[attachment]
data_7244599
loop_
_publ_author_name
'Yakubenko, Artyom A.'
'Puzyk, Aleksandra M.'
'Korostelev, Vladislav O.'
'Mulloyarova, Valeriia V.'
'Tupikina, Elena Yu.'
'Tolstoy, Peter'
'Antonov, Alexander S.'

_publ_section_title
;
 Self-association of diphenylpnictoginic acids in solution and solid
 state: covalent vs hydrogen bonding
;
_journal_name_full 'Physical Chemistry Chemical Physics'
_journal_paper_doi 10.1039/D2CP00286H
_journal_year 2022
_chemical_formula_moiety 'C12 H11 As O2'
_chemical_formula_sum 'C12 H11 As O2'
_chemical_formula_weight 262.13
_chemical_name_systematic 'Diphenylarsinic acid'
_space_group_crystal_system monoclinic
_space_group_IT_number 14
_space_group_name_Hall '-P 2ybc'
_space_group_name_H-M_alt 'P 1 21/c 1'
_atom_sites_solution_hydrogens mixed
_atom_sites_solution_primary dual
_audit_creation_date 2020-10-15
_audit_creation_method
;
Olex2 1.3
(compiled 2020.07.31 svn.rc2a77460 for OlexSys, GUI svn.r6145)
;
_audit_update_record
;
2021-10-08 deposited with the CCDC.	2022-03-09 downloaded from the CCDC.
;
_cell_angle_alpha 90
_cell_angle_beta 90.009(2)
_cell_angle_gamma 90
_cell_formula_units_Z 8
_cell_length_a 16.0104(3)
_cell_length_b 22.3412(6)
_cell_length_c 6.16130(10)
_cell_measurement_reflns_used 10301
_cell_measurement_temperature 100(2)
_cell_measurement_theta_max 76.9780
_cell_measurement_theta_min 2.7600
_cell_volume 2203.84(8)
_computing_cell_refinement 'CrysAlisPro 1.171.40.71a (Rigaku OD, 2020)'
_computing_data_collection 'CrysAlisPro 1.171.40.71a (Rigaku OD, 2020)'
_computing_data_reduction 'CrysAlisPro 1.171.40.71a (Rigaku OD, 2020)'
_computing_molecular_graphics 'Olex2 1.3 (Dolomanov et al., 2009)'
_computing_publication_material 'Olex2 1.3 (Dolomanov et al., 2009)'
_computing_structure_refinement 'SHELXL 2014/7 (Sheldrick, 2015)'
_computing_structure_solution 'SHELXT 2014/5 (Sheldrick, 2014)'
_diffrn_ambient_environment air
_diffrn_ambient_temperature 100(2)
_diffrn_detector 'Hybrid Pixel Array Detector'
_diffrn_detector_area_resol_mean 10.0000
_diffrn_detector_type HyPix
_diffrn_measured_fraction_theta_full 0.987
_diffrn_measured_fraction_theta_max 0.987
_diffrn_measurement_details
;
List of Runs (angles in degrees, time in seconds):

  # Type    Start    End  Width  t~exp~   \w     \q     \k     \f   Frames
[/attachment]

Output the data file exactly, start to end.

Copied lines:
data_7244599
loop_
_publ_author_name
'Yakubenko, Artyom A.'
'Puzyk, Aleksandra M.'
'Korostelev, Vladislav O.'
'Mulloyarova, Valeriia V.'
'Tupikina, Elena Yu.'
'Tolstoy, Peter'
'Antonov, Alexander S.'

_publ_section_title
;
 Self-association of diphenylpnictoginic acids in solution and solid
 state: covalent vs hydrogen bonding
;
_journal_name_full 'Physical Chemistry Chemical Physics'
_journal_paper_doi 10.1039/D2CP00286H
_journal_year 2022
_chemical_formula_moiety 'C12 H11 As O2'
_chemical_formula_sum 'C12 H11 As O2'
_chemical_formula_weight 262.13
_chemical_name_systematic 'Diphenylarsinic acid'
_space_group_crystal_system monoclinic
_space_group_IT_number 14
_space_group_name_Hall '-P 2ybc'
_space_group_name_H-M_alt 'P 1 21/c 1'
_atom_sites_solution_hydrogens mixed
_atom_sites_solution_primary dual
_audit_creation_date 2020-10-15
_audit_creation_method
;
Olex2 1.3
(compiled 2020.07.31 svn.rc2a77460 for OlexSys, GUI svn.r6145)
;
_audit_update_record
;
2021-10-08 deposited with the CCDC.	2022-03-09 downloaded from the CCDC.
;
_cell_angle_alpha 90
_cell_angle_beta 90.009(2)
_cell_angle_gamma 90
_cell_formula_units_Z 8
_cell_length_a 16.0104(3)
_cell_length_b 22.3412(6)
_cell_length_c 6.16130(10)
_cell_measurement_reflns_used 10301
_cell_measurement_temperature 100(2)
_cell_measurement_theta_max 76.9780
_cell_measurement_theta_min 2.7600
_cell_volume 2203.84(8)
_computing_cell_refinement 'CrysAlisPro 1.171.40.71a (Rigaku OD, 2020)'
_computing_data_collection 'CrysAlisPro 1.171.40.71a (Rigaku OD, 2020)'
_computing_data_reduction 'CrysAlisPro 1.171.40.71a (Rigaku OD, 2020)'
_computing_molecular_graphics 'Olex2 1.3 (Dolomanov et al., 2009)'
_computing_publication_material 'Olex2 1.3 (Dolomanov et al., 2009)'
_computing_structure_refinement 'SHELXL 2014/7 (Sheldrick, 2015)'
_computing_structure_solution 'SHELXT 2014/5 (Sheldrick, 2014)'
_diffrn_ambient_environment air
_diffrn_ambient_temperature 100(2)
_diffrn_detector 'Hybrid Pixel Array Detector'
_diffrn_detector_area_resol_mean 10.0000
_diffrn_detector_type HyPix
_diffrn_measured_fraction_theta_full 0.987
_diffrn_measured_fraction_theta_max 0.987
_diffrn_measurement_details
;
List of Runs (angles in degrees, time in seconds):

  # Type    Start    End  Width  t~exp~   \w     \q     \k     \f   Frames